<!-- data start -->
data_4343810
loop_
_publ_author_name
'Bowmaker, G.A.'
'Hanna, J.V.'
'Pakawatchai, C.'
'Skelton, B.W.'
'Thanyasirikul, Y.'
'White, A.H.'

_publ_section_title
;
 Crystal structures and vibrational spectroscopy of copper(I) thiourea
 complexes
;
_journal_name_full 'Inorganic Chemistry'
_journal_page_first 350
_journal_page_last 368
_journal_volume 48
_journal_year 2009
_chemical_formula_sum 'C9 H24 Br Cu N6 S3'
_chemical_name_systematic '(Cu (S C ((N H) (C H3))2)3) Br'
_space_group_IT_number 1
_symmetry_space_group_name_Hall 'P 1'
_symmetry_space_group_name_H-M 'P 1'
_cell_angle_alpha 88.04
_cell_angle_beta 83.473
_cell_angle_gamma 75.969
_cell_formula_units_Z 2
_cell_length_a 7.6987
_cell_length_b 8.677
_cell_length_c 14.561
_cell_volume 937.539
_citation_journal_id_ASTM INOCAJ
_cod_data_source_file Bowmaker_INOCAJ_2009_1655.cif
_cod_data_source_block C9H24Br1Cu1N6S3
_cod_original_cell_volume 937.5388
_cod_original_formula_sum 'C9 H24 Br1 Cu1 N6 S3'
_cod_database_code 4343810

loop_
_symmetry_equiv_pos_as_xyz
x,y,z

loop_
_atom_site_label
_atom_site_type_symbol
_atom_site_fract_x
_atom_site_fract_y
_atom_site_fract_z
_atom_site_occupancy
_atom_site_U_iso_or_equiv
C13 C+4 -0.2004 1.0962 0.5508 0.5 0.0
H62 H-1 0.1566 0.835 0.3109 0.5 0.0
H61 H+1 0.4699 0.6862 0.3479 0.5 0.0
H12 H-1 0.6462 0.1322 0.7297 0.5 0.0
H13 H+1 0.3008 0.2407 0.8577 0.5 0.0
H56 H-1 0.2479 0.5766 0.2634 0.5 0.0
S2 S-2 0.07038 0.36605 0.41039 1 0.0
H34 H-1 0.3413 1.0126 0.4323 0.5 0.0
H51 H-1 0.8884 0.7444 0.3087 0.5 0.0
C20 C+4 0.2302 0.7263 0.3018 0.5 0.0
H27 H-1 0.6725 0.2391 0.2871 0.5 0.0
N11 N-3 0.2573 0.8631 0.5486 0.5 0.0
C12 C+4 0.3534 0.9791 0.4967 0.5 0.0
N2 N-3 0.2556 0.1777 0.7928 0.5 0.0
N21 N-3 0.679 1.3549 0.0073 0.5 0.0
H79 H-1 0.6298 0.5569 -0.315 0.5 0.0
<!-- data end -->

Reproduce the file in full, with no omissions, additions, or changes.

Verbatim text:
data_4343810
loop_
_publ_author_name
'Bowmaker, G.A.'
'Hanna, J.V.'
'Pakawatchai, C.'
'Skelton, B.W.'
'Thanyasirikul, Y.'
'White, A.H.'

_publ_section_title
;
 Crystal structures and vibrational spectroscopy of copper(I) thiourea
 complexes
;
_journal_name_full 'Inorganic Chemistry'
_journal_page_first 350
_journal_page_last 368
_journal_volume 48
_journal_year 2009
_chemical_formula_sum 'C9 H24 Br Cu N6 S3'
_chemical_name_systematic '(Cu (S C ((N H) (C H3))2)3) Br'
_space_group_IT_number 1
_symmetry_space_group_name_Hall 'P 1'
_symmetry_space_group_name_H-M 'P 1'
_cell_angle_alpha 88.04
_cell_angle_beta 83.473
_cell_angle_gamma 75.969
_cell_formula_units_Z 2
_cell_length_a 7.6987
_cell_length_b 8.677
_cell_length_c 14.561
_cell_volume 937.539
_citation_journal_id_ASTM INOCAJ
_cod_data_source_file Bowmaker_INOCAJ_2009_1655.cif
_cod_data_source_block C9H24Br1Cu1N6S3
_cod_original_cell_volume 937.5388
_cod_original_formula_sum 'C9 H24 Br1 Cu1 N6 S3'
_cod_database_code 4343810

loop_
_symmetry_equiv_pos_as_xyz
x,y,z

loop_
_atom_site_label
_atom_site_type_symbol
_atom_site_fract_x
_atom_site_fract_y
_atom_site_fract_z
_atom_site_occupancy
_atom_site_U_iso_or_equiv
C13 C+4 -0.2004 1.0962 0.5508 0.5 0.0
H62 H-1 0.1566 0.835 0.3109 0.5 0.0
H61 H+1 0.4699 0.6862 0.3479 0.5 0.0
H12 H-1 0.6462 0.1322 0.7297 0.5 0.0
H13 H+1 0.3008 0.2407 0.8577 0.5 0.0
H56 H-1 0.2479 0.5766 0.2634 0.5 0.0
S2 S-2 0.07038 0.36605 0.41039 1 0.0
H34 H-1 0.3413 1.0126 0.4323 0.5 0.0
H51 H-1 0.8884 0.7444 0.3087 0.5 0.0
C20 C+4 0.2302 0.7263 0.3018 0.5 0.0
H27 H-1 0.6725 0.2391 0.2871 0.5 0.0
N11 N-3 0.2573 0.8631 0.5486 0.5 0.0
C12 C+4 0.3534 0.9791 0.4967 0.5 0.0
N2 N-3 0.2556 0.1777 0.7928 0.5 0.0
N21 N-3 0.679 1.3549 0.0073 0.5 0.0
H79 H-1 0.6298 0.5569 -0.315 0.5 0.0